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The Sydney suburbs where properties are selling the fastest

ASSA | 2021-02-17 13:21:05

The day an uninhabitable, near-derelict house went up for sale in Leichhardt, in Sydney’s inner west, someone offered to buy it on the spot for its price guide of $840,000.

“I could have sold it that very same first day after only hours on the market, but the owners decided they wanted to see it go for auction instead,” said LJ Hooker Newtown agent George Milionis. 

“The market is so incredibly strong at the moment; we’re selling everything very quickly.”

In the latest data gathered by Domain on how quickly houses are now selling, Leichhardt has emerged as the hottest area in Sydney in terms of the dramatic reduction in the number of days a house is on the market until it sells.

That number has almost halved, from 64 days in January 2020 to 34 in January 2021.

That run-down, turn-of-the-century, two-bedroom home at 25 Hubert Street is a perfect example.

Despite its state, in dire need of TLC, it will only stay on the market for 25 days until it is sold under the hammer.

Most Sydney areas are now seeing houses being sold at private treaty being snapped up much faster than a year ago. Even auction campaigns are being shortened, from the traditional four-to-four-and-a-half weeks to three and three-and-a-half.

“It’s all about big buyer demand, low interest rates, people working from home and wanting to find a place that suits them better – and the market is trending upwards,” said James Price of Hudson McHugh, who’s also selling in Leichhardt.

“I always think Leichhardt is a bellwether suburb and picks up earlier on trends, like market movements, than other suburbs as it’s one of the biggest inner-west suburbs with a higher volume of sales. We’re opening houses and getting 100 people through on a Saturday. It’s crazy.”

Further west, Auburn is the next suburb with the biggest reduction in the number of days on market over the year, of more than a third from 111 to 73.

There, a lot more properties are being put up for auction instead of private treaty as a reaction to the soaring level of demand. One house, at 198 Auburn Road, for instance, was auctioned after a campaign of just a week and a half.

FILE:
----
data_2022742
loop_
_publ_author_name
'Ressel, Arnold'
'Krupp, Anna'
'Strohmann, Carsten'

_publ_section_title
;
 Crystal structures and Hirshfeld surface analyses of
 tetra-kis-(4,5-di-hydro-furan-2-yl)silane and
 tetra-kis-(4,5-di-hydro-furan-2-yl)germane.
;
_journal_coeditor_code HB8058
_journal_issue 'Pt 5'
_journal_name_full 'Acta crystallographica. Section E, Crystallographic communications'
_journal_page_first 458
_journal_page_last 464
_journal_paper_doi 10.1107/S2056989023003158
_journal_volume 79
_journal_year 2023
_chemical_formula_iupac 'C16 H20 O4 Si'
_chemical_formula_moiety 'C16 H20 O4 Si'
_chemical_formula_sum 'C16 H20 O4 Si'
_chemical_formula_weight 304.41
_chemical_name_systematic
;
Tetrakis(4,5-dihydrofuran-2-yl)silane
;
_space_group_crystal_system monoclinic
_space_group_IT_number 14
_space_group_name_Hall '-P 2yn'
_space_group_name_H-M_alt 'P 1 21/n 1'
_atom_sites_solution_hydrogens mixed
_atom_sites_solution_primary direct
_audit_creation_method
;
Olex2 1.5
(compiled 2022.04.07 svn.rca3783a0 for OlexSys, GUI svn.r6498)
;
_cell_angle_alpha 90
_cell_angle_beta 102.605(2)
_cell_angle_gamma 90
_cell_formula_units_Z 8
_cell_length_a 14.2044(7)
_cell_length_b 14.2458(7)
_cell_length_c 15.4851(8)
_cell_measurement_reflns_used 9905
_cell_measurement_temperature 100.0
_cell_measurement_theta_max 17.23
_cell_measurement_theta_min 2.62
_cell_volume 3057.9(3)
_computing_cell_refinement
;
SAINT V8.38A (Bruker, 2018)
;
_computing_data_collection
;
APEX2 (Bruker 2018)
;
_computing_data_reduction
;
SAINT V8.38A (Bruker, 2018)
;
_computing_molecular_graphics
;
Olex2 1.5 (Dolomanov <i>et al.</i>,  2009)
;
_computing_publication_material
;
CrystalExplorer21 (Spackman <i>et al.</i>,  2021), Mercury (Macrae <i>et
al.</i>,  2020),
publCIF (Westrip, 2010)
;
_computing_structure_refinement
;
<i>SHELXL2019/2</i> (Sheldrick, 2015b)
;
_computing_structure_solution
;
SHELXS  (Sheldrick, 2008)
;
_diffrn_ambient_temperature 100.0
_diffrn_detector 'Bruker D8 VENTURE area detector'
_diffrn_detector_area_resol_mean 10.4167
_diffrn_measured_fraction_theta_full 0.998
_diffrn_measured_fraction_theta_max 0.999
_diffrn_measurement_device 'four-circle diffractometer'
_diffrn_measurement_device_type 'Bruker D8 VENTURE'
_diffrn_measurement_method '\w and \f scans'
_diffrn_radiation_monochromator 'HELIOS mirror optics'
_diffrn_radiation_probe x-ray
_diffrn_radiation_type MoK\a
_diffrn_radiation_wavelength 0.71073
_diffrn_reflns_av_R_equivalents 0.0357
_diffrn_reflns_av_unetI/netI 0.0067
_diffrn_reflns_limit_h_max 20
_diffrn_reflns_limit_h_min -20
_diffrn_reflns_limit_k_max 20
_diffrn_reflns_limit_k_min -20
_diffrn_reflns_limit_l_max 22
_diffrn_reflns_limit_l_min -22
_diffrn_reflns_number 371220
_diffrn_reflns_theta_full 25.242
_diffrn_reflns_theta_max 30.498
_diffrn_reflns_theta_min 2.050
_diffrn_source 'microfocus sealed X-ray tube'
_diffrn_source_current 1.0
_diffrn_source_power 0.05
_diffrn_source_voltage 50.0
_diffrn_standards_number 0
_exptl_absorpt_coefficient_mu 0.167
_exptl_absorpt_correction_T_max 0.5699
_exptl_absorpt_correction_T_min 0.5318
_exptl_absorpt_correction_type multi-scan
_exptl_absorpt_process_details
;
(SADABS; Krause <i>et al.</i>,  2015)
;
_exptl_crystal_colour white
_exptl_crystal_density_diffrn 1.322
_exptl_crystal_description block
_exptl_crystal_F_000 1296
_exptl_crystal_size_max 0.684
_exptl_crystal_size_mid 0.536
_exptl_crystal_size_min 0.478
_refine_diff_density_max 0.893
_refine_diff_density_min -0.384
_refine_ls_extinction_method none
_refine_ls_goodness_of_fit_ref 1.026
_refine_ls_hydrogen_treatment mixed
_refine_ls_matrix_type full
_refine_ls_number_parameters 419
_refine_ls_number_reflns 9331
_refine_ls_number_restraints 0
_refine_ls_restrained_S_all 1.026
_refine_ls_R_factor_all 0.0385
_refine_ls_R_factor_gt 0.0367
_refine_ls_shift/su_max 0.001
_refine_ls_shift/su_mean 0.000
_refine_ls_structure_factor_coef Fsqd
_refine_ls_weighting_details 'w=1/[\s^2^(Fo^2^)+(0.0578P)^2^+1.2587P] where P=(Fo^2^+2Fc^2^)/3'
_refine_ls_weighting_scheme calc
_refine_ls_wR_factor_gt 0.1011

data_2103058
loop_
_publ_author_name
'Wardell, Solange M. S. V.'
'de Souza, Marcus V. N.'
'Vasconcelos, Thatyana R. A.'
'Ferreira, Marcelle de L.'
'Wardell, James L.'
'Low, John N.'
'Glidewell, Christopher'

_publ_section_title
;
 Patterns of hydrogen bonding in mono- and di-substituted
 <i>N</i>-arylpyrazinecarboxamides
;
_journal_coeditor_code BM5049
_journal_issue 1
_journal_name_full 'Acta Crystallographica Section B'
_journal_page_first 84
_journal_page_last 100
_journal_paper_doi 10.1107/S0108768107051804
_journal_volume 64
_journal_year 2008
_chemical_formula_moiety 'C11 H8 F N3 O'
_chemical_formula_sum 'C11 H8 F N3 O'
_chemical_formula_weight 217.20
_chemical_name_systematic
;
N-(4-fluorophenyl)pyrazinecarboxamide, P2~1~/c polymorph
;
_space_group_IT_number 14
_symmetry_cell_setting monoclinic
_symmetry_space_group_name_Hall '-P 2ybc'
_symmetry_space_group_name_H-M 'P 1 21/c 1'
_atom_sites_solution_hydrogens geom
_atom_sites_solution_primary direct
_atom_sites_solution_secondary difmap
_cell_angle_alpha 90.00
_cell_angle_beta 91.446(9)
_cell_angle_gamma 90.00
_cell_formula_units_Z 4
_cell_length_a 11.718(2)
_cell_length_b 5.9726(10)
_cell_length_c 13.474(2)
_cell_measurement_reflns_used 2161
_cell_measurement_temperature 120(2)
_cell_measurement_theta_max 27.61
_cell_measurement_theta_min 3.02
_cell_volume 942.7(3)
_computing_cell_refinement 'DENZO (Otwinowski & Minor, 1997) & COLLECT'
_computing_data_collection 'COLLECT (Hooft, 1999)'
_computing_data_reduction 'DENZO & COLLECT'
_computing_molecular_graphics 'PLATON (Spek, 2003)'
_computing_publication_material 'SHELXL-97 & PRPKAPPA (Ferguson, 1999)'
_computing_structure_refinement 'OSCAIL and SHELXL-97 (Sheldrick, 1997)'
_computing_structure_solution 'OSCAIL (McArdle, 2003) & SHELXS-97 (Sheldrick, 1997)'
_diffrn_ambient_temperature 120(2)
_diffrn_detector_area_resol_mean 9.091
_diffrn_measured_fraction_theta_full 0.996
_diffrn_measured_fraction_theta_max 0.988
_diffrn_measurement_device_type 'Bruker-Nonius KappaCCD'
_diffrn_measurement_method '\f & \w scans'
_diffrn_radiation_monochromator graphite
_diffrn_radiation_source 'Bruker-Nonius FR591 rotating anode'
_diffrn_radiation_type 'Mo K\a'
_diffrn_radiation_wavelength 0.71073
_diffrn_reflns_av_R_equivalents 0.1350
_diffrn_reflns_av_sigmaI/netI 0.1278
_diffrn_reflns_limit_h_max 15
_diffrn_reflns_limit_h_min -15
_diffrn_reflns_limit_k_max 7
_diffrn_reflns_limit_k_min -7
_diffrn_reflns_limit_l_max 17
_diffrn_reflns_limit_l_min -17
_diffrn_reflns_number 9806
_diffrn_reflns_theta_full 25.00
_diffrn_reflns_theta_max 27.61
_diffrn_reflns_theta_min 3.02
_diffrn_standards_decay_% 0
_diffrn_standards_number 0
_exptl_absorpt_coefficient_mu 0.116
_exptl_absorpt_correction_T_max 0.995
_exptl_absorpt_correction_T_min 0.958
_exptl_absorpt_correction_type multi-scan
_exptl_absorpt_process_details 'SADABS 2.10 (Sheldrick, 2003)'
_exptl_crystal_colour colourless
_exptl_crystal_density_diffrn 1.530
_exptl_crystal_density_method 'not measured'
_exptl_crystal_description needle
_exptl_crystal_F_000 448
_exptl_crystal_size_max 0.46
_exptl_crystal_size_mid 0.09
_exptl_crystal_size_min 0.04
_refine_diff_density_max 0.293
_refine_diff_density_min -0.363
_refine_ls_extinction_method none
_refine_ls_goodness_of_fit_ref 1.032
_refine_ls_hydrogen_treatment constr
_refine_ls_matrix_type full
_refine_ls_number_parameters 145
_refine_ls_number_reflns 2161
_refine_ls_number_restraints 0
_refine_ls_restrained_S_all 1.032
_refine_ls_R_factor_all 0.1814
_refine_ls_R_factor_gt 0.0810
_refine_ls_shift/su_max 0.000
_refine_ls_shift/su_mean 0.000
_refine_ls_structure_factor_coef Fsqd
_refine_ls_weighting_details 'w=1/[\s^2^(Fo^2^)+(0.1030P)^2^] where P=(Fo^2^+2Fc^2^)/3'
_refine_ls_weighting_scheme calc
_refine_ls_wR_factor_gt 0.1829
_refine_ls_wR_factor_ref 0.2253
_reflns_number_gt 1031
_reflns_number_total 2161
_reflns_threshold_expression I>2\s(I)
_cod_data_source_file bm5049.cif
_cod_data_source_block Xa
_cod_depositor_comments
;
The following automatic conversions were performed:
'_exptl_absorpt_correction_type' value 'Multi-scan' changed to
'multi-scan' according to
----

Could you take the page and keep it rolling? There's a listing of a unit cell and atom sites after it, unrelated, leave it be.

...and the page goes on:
“I think people are realising Auburn is more inner-west now than west,” said agent Steve Sanders of Starr Partners Auburn. “It’s always in the top group for capital growth and it’s pretty much the centre of Sydney these days.”

Days on market in Canterbury in the south-west fell by only slightly less at 34.1 per cent, from 91 days to 60, and in the north-west, Rouse Hill had the quickest selling homes, with days on market down by over a quarter from 117 to 86.

That’s probably a result, too, of better interest rates and more relaxed mortgage loan conditions, said James Laing of Murdoch Lee Estate Agents.

“We have a lot of new builds here and people were previously finding it more difficult to get finance for those,” he said. “Now finance is easier and there’s less stock available.”

Houses in Ku-Ring-Gai, Baulkham Hills and Merrylands all moved faster, while in the eastern suburbs south – suburbs like Maroubra, Matraville, Randwick and Coogee – days on market fell by 22.7 per cent, from 75 to 58.

Houses in Sydney’s inner-city are also selling faster, down 22.6 per cent from 53 days to 41, but the volume of off-the-market sales taking place in some spots, like Millers Point, could lower that still further, suggests McGrath agent Andrew Stewart.

“There’s a distinct lack of stock in many areas around the city, which is driving days on market down, but also properties sell off-market in just a week or two,” he said.

St Marys in the west has seen days on market down 21.6 per cent from 74 days to 58, with North Sydney-Mosman coming in with the next biggest reduction of 21.3 per cent of 80 days to 63.

“We’re finding that, because of the shortage of stock, a lot of people have employed buyers’ agents and, because of their experience, they’re coming in much quicker with offers,” said Jacqui Wansey of Atlas Lower North Shore.

“We’re also seeing buyers miss out on properties because of the competition so, the next time, they’re doing their due diligence much more quickly and making offers fast.”

Out of the 40 areas of Sydney included in the study, only eight areas saw the number of days on market for houses actually increase over the year. Pennant Hills-Epping saw them double by 52 to 79, Chatswood-Lane Cover saw them increase by over a third at 54 to 74 and the inner west area of Strathfield-Burwood-Ashfield saw them rise 10 per cent from 80 to 88.

For apartments, days on market fell the most in North Sydney-Mosman by 35 per cent from 80 days to 52, in Chatswood-Lane Cove by a third from 87 to 58 and in Liverpool by 32.5 per cent from 126 days to 85.

In the eastern suburbs south, they dropped by 27.5 per cent from 69 days to 50.